VanLandingham, SSgt. Kim

Kim In AF Blues_615x758_pngHi Kim here,

I was born in Houston Texas in March 1953. My dad moved the family to Pasadena Texas shortly thereafter. I graduated high school in May 1971. My dad and mother had moved to Alabama for their retirement after I graduated in 1971.

I stayed in Pasadena for a few months and decided I would also move to the little town of Black Alabama where they were. I wasn’t in Alabama very long before I received my draft notification.  I decided it would be better if I chose what military branch, so I went to see the Air Force recruiter and the rest is history.

It was in December 1971 when I enlisted on the Delayed Enlistment Program. I actually went to Basic Training and enlisted on the 8th of March 1972. I turned 19 while I was in Basic. I will never forget that birthday, it was hell that day. Our flight failed EVERY inspection we had and that Saturday, my birthday, was no different. The TI’s decided to try and teach us a lesson of working together. They tore the dorm to pieces. There were beds on top of beds, boots hung from the windows, lockers were upside down and in the showers, just everywhere. If you can imagine it, then it was WORSE, it was a total disaster. We had to get the dorm back in order or we all were going to be set back. We worked for over 8 hours but we did it and I graduated Basic on time.

I went to Tech School at Chanute AFB, Rantool Illinois to become a missile mechanic on the Minuteman Missile. I didn't know what a missile mechanic did. I wanted to see the world as a air cargo crew master. It was April when I got to Chanute and it was snowing. I’m from south Texas and we don’t see snow in the winter, much less in April. Then I found out that there were only 5 bases that had Minuteman missiles and St. Louis, MO was the farthest one south. I said what the hell did I get myself into? God must have been looking after me because I was selected to go Davis Monthan AFB, Tucson AZ, “IN THE DESERT”. I knew I got lucky because it doesn’t snow in the desert, or at least that’s what I thought. I was one of the lucky few that were going to the desert to work on drones. I didn’t know what a drone was but I didn’t care because the desert is hot and that was fine with me because I don’t like cold weather.

I received my orders to report to the 100th AMMS at Davis Monthan AFB in Tucson, AZ.  I arrived in Tucson in August of 1972 and began training in the Drone reconnaissance program. I went TDY to U-Tapao AB Thailand my first time in March 1973. I had a total of 6 TDYs to U-Tapao for almost 2.5 years of my first 4 years in the Air Force. I had just returned from my 5th TDY to U-Tapao when I deplaned I was informed that Saigon, South Vietnam had been overrun by the North Vietnamese. I was told to not unpack because I was going back over the very next day. I ended up helping to close up our overseas location.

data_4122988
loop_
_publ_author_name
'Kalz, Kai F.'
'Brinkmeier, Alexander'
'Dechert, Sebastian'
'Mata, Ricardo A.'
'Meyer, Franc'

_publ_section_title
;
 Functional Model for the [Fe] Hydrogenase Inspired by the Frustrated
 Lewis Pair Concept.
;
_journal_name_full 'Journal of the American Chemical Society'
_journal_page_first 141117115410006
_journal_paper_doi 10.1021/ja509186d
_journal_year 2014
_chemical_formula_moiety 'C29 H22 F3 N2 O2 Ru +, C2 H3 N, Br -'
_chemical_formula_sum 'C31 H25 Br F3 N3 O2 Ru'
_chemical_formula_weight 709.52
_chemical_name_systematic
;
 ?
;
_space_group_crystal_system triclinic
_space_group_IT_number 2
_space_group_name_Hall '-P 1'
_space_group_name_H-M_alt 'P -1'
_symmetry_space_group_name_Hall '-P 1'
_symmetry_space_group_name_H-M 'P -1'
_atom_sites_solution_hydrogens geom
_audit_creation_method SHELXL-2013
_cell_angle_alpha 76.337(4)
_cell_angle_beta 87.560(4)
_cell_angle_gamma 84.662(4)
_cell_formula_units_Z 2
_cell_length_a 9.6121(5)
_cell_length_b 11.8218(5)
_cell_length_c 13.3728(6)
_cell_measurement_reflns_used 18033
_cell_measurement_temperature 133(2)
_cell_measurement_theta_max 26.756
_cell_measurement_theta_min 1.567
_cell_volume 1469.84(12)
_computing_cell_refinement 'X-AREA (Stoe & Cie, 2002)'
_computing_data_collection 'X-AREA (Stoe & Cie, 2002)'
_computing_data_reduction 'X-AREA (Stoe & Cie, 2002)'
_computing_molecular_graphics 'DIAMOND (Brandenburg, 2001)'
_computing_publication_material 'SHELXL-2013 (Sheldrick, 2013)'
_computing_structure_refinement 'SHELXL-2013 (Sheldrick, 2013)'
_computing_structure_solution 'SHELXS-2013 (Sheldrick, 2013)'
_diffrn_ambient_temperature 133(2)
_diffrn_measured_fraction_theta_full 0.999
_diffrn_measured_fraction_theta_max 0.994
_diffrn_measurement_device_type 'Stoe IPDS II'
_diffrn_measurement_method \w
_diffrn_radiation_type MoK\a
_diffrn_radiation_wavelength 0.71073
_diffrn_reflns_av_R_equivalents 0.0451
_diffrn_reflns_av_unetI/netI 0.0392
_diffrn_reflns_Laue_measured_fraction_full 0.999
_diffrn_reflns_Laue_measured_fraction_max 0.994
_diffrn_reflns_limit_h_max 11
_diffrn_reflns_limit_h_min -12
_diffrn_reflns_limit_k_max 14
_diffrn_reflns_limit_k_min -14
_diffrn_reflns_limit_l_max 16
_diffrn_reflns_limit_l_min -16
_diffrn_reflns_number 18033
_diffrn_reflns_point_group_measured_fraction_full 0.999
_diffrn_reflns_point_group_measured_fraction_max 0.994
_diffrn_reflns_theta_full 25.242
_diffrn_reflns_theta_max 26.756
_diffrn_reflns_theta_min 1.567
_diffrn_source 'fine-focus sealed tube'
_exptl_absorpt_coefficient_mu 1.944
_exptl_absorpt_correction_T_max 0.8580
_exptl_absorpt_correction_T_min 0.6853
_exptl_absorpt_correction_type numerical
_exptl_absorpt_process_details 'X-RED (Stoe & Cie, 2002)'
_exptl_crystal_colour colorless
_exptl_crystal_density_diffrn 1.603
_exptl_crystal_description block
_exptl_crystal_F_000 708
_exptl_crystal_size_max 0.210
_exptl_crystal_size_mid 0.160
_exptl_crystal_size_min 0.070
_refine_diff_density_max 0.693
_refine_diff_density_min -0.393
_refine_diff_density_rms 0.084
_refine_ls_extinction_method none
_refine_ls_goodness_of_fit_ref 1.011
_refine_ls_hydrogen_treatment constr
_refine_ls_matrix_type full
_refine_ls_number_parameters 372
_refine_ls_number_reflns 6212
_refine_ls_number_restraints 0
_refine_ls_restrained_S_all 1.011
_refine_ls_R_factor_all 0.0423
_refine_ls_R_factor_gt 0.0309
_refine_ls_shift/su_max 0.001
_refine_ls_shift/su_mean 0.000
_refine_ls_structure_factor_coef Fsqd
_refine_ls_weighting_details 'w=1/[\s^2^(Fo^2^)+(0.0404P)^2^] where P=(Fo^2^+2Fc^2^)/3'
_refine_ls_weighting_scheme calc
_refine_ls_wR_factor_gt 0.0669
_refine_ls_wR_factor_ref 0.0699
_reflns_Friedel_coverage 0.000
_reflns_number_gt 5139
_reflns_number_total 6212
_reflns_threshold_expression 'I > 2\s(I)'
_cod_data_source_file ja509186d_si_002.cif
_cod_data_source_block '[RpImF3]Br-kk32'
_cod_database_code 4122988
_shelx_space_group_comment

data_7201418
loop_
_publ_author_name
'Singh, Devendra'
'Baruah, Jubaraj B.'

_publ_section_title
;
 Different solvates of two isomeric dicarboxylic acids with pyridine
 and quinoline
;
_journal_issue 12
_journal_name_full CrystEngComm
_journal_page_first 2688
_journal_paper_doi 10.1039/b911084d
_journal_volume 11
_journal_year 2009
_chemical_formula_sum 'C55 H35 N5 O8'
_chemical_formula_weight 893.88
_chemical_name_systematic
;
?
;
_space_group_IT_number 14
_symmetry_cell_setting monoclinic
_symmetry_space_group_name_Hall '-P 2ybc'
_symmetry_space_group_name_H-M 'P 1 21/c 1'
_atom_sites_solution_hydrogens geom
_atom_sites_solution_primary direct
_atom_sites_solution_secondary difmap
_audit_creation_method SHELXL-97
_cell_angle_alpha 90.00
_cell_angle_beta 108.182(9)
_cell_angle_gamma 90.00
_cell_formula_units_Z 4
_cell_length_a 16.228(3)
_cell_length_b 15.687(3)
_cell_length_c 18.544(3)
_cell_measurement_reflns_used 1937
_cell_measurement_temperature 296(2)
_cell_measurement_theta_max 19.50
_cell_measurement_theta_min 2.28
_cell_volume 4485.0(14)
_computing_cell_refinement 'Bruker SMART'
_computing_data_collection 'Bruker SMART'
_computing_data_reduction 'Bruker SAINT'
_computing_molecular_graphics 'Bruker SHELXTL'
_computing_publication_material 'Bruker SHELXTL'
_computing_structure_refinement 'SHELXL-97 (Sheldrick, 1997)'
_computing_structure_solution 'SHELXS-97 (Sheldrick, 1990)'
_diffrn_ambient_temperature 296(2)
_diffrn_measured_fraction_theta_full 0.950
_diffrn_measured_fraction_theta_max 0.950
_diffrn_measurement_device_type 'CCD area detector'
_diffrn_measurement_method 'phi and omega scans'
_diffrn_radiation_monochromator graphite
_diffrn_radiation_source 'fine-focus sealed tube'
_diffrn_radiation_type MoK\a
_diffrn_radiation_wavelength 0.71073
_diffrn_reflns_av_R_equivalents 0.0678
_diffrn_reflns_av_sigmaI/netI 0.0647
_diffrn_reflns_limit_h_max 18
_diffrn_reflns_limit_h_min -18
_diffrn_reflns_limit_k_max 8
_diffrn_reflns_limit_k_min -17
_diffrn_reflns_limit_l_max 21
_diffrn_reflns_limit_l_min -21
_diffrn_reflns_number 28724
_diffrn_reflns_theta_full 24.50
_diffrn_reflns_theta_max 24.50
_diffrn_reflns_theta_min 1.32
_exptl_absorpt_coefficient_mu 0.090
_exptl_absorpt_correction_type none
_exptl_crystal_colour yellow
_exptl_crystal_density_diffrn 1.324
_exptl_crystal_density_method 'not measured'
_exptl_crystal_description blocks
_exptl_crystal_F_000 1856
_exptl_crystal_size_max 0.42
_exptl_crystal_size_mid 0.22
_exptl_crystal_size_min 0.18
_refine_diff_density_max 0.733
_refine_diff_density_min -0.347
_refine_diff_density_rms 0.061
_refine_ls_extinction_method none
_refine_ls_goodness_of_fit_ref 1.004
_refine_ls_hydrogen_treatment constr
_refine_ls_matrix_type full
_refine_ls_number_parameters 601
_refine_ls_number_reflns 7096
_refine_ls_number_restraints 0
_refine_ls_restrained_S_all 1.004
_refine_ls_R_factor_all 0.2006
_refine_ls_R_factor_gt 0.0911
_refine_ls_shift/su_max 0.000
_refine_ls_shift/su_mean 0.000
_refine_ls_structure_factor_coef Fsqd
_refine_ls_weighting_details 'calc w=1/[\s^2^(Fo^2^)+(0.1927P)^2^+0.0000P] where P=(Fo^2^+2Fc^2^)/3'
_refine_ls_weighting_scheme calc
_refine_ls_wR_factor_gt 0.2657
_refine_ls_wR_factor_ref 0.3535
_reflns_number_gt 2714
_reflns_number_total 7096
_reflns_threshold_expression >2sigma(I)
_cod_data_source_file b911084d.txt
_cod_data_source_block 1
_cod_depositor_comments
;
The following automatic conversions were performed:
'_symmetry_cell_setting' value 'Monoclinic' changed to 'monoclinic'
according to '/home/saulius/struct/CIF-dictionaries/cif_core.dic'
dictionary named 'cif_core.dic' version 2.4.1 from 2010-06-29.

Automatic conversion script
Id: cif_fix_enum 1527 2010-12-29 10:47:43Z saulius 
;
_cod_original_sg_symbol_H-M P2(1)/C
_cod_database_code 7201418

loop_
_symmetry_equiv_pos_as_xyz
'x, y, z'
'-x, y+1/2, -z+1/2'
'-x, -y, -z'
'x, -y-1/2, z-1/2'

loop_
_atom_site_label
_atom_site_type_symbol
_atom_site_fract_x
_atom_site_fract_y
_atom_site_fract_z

SAC decided to give the drones to TAC, so I knew I needed to leave DM. In late Spring or early Summer of 1976 I got my Base Of Preference to Hulburt Field, Florida. I didn’t know what I was going to do but I was to report to the 4751st Air Defense Squadron. My job was working on the Bomarc missile. I worked 20+ miles out on Santa Rosa Island. The Bomarc’s were being used as super-sonic target drones for our Air Force and Navy to try and shoot down while they flew over the Range in the Gulf of Mexico. I say try to shoot down because when I arrived there I was told that only one had ever been shot down and that was by the Navy. If my memory serves me right for the 3.5 years I was there NONE were ever shot down, but that’s not saying much since we only launched 1 every 6 months or so.

When the 4751st closed up shop I was lucky enough to be able to retrain. I chose the Computer Operations career field. I went to tech school at Shepard AFB, Wichita Falls, Texas in November 1979 and graduated in January 1980. After Tech school I headed right back to Davis Monthan AFB, AZ where I worked the mid-shift until I decided that I had enough of it and TAC. The Base Commander, a 1 Star General, had a rule that all E-6's and below were going to live in the dorm without BAS and BAQ. i had enough of it and decided to see if the grass was greener on the other side. I got out of the Air Force on April 14, 1981 with 9 years 1 month and 5 days as an E-5.

I went back home to Houston and worked for 2 different companies as Computer Operations Manager. I started both of these operations up from the ground installing the small main-frame computers. In late 1985 I accepted a job to work for the Department Of the Air Force at Maxwell AFB, Montgomery, Alabama as Computer Operations Manager running the Data Processing Center.

In 1996 the Data Processing Center was contracted out so I was asked to start a Help Desk for the users at Maxwell AFB. After the Help Desk was up and running I was informed that my position wasn’t rated at my pay grade, so the Civil Personnel Office found me a position at Gunter AB across town in the network shop. I worked in the network shop until I medically retired in July 1998.

I moved back to Houston on July 4th weekend 1998 and I am living alone with my 4 old German Shepherds. I have been declared 100% disabled by the VA.

I didn’t realize I was going to be so long winded.

Kim A. VanLandingham

  • Graduated Pasadena High School, Pasaden, TX in 1971
  • Joined the Air Force March 8, 1972.
  • Started Tech School for Minuteman Missiles in April 1972.
  • Assign to Davis Monthan AFB, AZ – 100th AMMS – Aug 1972
  • 1st TDY to U-Tapao Thailand in March 1973
  • Last TDY to U-Tapao Thailand in April 1975
  • Assigned 4751st ADS Hulburt Field, FL Aug 1976
  • Retrained In Computer Operations Nov. 1979
  • Started Tech School for Computer Operations in Nov 1979
  • Assign to Davis Monthan AFB, AZ – Aug 1980
  • Left Air Force April 14, 1981

Kim VanLandingham

Post script: Kim VanLandingham passed away on 08 May 2009.